Privacy Concerns Dog RFID Chips

 
 
By Peter Coffee  |  Posted 2004-04-19 Email Print this article Print
 
 
 
 
 
 
 

Passive tagging chips could be easily hidden and difficult to detect without RFID hardware.

During a briefing on RFID tags at Sun Microsystems Menlo Park, Calif., facility late last month, Director of Advanced Development Juan Carlos Soto passed around a vial containing 150 nearly microscopic tagging chips, barely visible as sandlike grains on the bottom of the container.

These are, of course, the passive type of radio-frequency identification tags, readable only at short distances determined by the combination of an attached antennas size and by the power and complexity of the interrogating reader equipment. But with thin-film antennas, these tags are clearly capable of being concealed in a wide range of products with no means of being detected by customers lacking their own RFID hardware.

Read eWEEK Labs analysis of RFID here.
At the end of the briefing, Soto asked, "Does anyone have my vial?"

"Cant you track it?" asked a voice that sounded suspiciously like mine.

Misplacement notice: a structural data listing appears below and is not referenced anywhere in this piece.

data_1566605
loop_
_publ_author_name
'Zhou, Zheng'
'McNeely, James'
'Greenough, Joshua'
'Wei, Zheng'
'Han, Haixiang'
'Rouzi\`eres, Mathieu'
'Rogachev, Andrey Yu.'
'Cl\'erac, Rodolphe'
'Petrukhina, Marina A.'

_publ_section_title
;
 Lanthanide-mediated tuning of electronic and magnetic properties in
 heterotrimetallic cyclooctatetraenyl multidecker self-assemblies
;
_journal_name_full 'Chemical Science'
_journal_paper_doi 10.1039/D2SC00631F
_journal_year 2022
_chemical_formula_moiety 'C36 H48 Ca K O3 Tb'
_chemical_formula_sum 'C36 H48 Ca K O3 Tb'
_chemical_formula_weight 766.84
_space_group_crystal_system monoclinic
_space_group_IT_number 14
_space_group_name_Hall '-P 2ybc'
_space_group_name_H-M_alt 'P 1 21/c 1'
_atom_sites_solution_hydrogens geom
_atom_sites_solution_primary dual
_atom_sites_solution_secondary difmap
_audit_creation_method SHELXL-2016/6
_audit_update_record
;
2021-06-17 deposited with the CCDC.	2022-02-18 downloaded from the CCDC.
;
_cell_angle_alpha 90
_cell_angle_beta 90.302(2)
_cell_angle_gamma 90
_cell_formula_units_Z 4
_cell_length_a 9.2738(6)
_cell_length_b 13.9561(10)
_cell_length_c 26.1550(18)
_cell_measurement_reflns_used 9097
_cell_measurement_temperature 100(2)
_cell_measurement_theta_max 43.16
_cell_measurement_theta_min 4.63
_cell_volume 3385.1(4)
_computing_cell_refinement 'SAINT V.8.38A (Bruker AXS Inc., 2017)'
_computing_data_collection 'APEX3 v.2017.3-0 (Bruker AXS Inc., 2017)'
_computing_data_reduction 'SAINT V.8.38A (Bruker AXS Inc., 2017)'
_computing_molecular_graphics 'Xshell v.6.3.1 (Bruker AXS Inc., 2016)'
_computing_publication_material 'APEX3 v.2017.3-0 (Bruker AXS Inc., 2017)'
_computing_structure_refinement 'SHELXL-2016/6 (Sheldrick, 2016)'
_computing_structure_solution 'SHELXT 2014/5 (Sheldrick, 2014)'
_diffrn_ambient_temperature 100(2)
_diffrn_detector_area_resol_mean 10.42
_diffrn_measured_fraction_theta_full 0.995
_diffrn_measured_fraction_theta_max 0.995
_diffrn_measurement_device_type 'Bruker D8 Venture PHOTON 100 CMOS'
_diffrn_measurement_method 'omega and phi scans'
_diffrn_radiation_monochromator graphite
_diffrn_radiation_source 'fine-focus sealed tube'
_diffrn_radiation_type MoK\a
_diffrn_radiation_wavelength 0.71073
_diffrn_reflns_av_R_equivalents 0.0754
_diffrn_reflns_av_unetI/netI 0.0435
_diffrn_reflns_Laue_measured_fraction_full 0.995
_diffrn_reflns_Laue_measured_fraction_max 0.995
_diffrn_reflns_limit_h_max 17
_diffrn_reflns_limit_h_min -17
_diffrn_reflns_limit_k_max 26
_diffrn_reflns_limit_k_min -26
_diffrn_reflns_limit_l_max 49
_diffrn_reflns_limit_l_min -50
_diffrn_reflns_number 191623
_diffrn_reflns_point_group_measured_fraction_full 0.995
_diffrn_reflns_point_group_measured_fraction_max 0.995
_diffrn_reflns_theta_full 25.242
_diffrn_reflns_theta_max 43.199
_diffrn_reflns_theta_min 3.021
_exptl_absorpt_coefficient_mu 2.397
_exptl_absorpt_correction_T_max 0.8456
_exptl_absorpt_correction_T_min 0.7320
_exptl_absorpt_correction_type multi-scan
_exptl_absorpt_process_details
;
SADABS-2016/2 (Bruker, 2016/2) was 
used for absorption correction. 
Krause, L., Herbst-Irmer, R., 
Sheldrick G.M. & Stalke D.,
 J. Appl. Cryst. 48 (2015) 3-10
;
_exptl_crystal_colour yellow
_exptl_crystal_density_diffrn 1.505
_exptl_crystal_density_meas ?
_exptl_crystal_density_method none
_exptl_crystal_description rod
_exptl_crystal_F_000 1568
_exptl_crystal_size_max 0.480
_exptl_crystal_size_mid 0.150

For those concerned about the privacy issues of identifiable objects, though, the technology is no joking matter.

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Peter Coffee is Director of Platform Research at salesforce.com, where he serves as a liaison with the developer community to define the opportunity and clarify developers' technical requirements on the company's evolving Apex Platform. Peter previously spent 18 years with eWEEK (formerly PC Week), the national news magazine of enterprise technology practice, where he reviewed software development tools and methods and wrote regular columns on emerging technologies and professional community issues.Before he began writing full-time in 1989, Peter spent eleven years in technical and management positions at Exxon and The Aerospace Corporation, including management of the latter company's first desktop computing planning team and applied research in applications of artificial intelligence techniques. He holds an engineering degree from MIT and an MBA from Pepperdine University, he has held teaching appointments in computer science, business analytics and information systems management at Pepperdine, UCLA, and Chapman College.
 
 
 
 
 
 
 

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